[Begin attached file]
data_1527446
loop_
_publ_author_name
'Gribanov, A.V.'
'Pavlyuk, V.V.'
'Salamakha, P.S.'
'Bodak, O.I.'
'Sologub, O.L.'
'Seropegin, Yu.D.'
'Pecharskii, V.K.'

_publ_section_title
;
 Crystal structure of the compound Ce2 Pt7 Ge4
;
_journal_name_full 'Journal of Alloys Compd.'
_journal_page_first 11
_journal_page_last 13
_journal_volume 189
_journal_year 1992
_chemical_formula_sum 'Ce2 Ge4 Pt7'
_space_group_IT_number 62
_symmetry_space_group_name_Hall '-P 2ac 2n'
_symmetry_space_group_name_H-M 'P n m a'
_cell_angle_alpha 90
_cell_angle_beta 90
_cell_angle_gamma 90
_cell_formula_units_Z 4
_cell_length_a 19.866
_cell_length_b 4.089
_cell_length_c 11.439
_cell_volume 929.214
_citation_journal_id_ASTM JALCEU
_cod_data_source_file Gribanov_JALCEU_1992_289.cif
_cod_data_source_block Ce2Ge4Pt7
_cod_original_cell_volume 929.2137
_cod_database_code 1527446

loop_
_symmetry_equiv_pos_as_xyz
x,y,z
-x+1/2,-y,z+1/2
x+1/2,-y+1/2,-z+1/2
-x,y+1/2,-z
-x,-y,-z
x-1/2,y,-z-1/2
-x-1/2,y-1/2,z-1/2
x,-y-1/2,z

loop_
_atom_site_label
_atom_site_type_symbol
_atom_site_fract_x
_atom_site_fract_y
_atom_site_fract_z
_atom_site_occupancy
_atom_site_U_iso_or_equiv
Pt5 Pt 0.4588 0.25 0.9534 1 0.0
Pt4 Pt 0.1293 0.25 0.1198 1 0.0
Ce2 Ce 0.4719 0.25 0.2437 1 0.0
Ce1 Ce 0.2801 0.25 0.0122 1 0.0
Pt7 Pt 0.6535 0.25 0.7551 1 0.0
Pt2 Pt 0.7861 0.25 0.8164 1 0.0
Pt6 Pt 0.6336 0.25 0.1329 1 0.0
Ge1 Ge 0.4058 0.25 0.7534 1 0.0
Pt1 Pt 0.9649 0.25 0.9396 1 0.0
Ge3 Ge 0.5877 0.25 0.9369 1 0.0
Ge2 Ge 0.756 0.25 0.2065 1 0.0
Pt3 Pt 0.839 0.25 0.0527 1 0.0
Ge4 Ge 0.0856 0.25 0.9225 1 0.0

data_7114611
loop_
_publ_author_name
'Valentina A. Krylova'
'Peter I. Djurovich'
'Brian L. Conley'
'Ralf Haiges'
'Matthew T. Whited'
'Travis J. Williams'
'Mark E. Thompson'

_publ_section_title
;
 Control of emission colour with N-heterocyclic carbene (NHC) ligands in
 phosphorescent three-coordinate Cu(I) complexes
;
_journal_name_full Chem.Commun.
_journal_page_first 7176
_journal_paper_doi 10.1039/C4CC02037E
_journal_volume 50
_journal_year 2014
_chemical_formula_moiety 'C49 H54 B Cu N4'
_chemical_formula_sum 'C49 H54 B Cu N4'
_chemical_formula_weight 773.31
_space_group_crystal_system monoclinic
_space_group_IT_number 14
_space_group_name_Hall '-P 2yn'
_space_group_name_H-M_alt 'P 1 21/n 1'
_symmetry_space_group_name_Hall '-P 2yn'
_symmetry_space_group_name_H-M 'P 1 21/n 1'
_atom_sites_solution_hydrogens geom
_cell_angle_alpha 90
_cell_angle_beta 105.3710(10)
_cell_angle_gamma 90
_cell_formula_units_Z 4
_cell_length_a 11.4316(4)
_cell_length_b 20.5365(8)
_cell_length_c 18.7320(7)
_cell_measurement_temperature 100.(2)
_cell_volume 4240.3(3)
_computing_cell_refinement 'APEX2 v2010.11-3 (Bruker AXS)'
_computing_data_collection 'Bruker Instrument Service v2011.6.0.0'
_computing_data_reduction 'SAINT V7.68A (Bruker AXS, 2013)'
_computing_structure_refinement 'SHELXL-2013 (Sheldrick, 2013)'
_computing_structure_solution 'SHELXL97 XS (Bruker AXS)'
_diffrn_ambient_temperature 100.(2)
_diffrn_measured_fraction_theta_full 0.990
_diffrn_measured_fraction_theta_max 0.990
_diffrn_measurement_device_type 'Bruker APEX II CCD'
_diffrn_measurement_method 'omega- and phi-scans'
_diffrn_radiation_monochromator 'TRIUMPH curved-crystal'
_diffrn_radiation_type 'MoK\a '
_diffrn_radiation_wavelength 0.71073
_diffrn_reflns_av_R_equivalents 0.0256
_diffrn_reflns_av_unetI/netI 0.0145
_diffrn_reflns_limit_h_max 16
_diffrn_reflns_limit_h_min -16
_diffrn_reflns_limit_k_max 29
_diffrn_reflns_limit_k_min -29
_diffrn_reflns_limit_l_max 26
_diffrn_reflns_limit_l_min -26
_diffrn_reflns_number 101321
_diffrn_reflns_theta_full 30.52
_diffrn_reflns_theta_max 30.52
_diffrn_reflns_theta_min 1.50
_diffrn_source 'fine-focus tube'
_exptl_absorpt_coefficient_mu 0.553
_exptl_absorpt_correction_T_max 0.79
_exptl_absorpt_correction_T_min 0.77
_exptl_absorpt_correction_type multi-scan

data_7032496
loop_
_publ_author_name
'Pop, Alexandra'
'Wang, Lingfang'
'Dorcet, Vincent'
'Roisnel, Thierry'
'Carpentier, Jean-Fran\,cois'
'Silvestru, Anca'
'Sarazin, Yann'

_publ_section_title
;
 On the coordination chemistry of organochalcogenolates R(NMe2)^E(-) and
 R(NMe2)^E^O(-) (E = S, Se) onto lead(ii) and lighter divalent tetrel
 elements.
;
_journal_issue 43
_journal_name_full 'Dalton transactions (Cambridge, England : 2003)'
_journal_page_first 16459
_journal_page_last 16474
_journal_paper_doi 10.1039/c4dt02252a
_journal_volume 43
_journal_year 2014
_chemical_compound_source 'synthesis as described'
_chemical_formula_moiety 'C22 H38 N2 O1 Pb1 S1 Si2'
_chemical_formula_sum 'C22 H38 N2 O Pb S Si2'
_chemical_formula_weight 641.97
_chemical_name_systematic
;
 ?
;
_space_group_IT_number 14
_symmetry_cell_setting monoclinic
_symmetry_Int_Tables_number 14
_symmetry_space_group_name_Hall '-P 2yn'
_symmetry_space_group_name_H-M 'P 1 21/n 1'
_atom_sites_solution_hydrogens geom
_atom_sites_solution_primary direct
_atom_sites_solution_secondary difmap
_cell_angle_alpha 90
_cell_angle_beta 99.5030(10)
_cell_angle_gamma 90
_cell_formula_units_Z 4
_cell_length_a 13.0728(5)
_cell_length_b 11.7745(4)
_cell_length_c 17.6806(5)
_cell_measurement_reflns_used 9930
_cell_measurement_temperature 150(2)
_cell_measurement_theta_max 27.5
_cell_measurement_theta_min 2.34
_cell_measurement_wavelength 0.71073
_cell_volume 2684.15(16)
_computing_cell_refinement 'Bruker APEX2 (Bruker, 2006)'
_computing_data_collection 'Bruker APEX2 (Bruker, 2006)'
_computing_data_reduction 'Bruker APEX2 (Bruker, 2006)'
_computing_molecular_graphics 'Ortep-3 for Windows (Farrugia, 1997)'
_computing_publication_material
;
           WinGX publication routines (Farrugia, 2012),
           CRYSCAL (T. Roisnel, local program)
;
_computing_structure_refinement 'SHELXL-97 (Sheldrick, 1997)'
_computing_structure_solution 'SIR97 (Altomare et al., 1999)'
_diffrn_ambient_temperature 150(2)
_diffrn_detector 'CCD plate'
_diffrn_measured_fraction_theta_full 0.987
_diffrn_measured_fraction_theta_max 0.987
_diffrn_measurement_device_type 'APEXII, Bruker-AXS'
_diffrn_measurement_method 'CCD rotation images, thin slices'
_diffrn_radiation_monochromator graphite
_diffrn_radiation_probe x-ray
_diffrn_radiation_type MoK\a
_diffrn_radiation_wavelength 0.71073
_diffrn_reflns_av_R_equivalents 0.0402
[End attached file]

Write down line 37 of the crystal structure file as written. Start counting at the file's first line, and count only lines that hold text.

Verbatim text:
loop_